Our twenty-year-old son, Joshua recently secured his first apartment. He had been living in the university dormitories, but he was now excited to have a place of his own. My wife and I packed up his things with him and drove them six hours to his new place. When we (and all of his worldly possessions) got there, we hit a snag. Due to the ripple effects of the pandemic, we found out that his new place would not be ready for a few weeks. He had his lease agreement settled, his utilities secured, and his deposits paid. However, the place that was to be his new home was still out of his reach. Through the kindness of some of his friends, our son was able to stay in one place, while we unloaded his worldly possessions into a friend’s spare room. Everything he owned was in one place, while he lived out of a suitcase in another. Though his past was behind him, he could not reach all that was yet to be. Joshua was a young man stuck in the “in-between.”
While this was a minor, short-term inconvenience for our son, the story illustrates a much bigger point. Perhaps you are living in an unsettled place due to a change in a job, a relationship, or a life situation. Many of us feel like we are living in an “in-between” time due to a worldwide feeling of uncertainty. The impacts of the pandemic are raging in some parts of the world. In other parts, people are feeling hopeful as vaccinations increase and life returns to something that looks like “normal” again. However, we are not quite there yet. Precautions are still required, people are still at risk, and health experts warn us to not let down our guard. Many people continue to work from home, some schools are still meeting from a distance, and many of the activities we long for are still out of reach. We are all, to some degree, stuck in the “in-between.”
Sociologists remind us that the “in-between” is not always a bad place to be. Rather, during our times in this unsettled space, we have the greatest potential for growth. Though the “in-between” feels chaotic and we have trouble finding our equilibrium, it is here that we find new meanings and understandings as we regain our stability. This process brings about transformation that would not be possible without moving through that middle ground.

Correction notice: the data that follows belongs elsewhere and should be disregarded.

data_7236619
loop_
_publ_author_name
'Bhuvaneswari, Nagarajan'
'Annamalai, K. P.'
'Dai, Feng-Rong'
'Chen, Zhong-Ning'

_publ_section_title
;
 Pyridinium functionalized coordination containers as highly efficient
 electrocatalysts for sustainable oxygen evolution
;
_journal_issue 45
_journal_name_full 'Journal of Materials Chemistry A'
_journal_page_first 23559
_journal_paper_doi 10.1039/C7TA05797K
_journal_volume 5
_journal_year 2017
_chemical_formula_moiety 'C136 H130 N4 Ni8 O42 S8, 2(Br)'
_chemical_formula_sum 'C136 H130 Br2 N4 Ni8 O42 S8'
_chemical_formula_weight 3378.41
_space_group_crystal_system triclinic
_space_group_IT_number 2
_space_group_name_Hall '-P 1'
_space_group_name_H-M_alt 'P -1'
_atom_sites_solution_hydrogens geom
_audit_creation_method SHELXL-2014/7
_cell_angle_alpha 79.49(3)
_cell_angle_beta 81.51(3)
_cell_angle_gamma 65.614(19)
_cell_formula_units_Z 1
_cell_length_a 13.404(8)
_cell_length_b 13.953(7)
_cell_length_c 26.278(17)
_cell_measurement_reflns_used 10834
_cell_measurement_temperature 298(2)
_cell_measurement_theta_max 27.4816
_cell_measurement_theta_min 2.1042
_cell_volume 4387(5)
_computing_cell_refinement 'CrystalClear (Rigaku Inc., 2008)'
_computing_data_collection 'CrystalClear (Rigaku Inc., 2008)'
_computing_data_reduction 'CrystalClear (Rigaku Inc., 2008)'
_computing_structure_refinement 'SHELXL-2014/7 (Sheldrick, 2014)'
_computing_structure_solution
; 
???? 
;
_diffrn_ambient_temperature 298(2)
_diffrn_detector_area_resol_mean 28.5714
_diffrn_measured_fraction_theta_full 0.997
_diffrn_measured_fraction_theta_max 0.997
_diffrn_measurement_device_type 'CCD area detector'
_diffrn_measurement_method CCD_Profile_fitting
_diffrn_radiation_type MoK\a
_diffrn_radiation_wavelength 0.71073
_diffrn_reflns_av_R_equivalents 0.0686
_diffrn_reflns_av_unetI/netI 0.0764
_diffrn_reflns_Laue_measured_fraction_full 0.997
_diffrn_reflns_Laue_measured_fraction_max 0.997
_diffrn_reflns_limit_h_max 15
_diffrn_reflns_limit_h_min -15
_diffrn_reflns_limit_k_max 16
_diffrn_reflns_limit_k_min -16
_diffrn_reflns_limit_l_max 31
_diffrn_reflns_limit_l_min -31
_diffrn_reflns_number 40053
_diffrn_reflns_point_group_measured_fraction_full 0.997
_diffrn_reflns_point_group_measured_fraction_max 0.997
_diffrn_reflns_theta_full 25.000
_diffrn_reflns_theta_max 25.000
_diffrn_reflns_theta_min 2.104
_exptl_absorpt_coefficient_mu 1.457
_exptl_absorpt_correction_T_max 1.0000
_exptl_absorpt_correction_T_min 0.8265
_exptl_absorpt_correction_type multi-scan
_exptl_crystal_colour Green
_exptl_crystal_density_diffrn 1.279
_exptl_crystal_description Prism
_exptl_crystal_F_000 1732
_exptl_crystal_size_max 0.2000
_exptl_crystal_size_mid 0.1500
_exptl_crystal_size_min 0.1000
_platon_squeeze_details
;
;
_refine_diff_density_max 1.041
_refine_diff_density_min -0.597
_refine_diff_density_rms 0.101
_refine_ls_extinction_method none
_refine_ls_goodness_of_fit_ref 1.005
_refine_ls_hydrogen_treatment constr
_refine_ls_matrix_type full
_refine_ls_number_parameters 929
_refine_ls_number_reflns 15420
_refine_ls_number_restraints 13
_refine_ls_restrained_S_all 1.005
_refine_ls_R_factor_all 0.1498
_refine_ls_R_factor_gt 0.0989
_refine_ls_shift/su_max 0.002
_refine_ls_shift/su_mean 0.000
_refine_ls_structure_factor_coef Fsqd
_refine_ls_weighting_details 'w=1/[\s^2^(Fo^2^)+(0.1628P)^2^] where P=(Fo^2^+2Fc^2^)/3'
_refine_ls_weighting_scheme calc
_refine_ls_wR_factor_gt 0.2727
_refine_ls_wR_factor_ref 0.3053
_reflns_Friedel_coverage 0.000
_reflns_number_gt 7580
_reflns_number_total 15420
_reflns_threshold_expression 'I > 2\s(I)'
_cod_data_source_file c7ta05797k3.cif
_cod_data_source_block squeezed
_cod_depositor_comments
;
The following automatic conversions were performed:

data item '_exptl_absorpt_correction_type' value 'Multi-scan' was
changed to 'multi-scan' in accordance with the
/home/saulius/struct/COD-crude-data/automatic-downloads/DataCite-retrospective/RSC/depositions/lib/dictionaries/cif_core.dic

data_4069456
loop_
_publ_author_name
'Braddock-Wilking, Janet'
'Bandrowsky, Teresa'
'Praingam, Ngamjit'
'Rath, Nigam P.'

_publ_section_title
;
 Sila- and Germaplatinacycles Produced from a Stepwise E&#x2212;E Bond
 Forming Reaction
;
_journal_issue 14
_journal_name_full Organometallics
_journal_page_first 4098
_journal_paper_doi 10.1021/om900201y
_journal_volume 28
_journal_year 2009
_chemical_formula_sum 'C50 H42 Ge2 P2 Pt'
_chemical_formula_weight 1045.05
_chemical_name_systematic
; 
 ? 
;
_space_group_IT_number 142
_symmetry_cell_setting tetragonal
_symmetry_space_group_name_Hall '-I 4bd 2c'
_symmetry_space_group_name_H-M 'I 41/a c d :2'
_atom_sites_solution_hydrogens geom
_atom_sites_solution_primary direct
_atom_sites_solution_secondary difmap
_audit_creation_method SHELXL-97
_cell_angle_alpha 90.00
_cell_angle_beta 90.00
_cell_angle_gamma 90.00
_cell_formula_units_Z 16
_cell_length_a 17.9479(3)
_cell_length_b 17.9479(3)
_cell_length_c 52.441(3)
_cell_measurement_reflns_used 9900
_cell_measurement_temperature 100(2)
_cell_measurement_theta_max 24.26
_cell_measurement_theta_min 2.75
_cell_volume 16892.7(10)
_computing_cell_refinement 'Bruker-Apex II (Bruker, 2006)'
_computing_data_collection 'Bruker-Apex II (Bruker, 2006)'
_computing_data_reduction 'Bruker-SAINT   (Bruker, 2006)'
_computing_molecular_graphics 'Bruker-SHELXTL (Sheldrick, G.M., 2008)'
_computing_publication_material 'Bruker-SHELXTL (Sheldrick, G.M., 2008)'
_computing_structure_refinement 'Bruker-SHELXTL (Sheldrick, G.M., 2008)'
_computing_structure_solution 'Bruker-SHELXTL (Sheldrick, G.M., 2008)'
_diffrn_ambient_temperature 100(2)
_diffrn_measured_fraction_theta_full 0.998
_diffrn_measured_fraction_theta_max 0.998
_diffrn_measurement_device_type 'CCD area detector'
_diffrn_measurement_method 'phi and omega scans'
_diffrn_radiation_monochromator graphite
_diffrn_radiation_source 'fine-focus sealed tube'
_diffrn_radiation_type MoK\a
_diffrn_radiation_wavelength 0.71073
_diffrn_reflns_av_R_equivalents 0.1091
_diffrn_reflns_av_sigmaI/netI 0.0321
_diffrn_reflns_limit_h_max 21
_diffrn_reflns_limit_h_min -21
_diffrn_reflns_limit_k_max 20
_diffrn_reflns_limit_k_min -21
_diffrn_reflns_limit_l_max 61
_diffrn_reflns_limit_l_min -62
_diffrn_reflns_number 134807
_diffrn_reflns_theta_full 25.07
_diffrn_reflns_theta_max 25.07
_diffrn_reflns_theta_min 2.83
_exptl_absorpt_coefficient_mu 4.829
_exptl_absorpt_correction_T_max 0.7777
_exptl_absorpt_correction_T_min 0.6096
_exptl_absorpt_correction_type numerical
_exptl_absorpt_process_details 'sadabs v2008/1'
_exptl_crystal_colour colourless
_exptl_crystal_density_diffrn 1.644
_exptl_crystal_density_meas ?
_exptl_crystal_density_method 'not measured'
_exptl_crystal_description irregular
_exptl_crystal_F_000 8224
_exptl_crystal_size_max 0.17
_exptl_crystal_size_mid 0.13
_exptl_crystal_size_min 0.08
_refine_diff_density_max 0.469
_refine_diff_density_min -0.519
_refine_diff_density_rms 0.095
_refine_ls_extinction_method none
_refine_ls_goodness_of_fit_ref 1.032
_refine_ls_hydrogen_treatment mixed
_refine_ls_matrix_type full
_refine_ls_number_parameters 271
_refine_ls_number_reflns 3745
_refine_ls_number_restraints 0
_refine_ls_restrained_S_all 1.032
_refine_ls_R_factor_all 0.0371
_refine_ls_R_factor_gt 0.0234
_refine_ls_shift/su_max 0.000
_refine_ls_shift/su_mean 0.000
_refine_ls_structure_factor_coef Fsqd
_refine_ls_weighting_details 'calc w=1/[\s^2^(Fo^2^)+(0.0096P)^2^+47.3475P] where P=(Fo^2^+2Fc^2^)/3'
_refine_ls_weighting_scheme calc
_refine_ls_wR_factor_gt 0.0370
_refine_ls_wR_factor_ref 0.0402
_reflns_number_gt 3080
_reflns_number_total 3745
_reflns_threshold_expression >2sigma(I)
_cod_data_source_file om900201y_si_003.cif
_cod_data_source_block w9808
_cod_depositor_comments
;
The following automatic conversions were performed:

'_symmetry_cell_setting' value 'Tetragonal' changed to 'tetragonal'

We can see evidence of this throughout Scripture. The most obvious example is in the story of the exodus when the Israelites wandered through the desert for forty years while God taught them how to be the people he wanted them to be. When Jesus calls for his disciples to “follow me,” he is asking them to leave behind all that is familiar and move into a space that is yet unknown to them (see Luke 9:57–62). Remember that Saul entered an “in-between” space after encountering the risen Jesus on the Road to Damascus. After an intense period of instruction, God used Ananias to move Saul into the greater call on his life.
In fact, all of the Christian life is, to some degree, living in the “in-between.” Christianity requires one to move from the old self to something new. From the view of the Israelites as pilgrims to Jesus’s instructions to leave all and “Follow me” (e.g., Luke 18:21) to the command “Go and make disciples of all nations” (Matt 28:19) to later New Testament references to Christians as “aliens and exiles” (1 Pet 2:11), Christianity is a faith directly connected with living “in-between” what was and what will be.
In the case of our son, we knew where he was going, could drive the streets of his new community, visit the apartment complex, and even see the exact place where he was going to live. But it was not yet his to occupy. So, it is in Christian discipleship. Jesus’s followers do not wander aimlessly as a people without hope or direction. Rather, his disciples know that he prepares a place for them, one that is secured by his death and resurrection (John 14). The Holy Spirit reminds us of this until we occupy it one day. Therefore, while many people may feel anxious and off-balance in the “in-between,” Christians can feel a sense of comfort knowing that we do not walk alone, and we do not go without direction. This is an excellent time and place to share that hope with others who are looking for a sense of peace in their own lives. A faithful Christian witness in the “in-between” embraces not merely the transition, but also that God does great things in us as he guides us through the middle ground.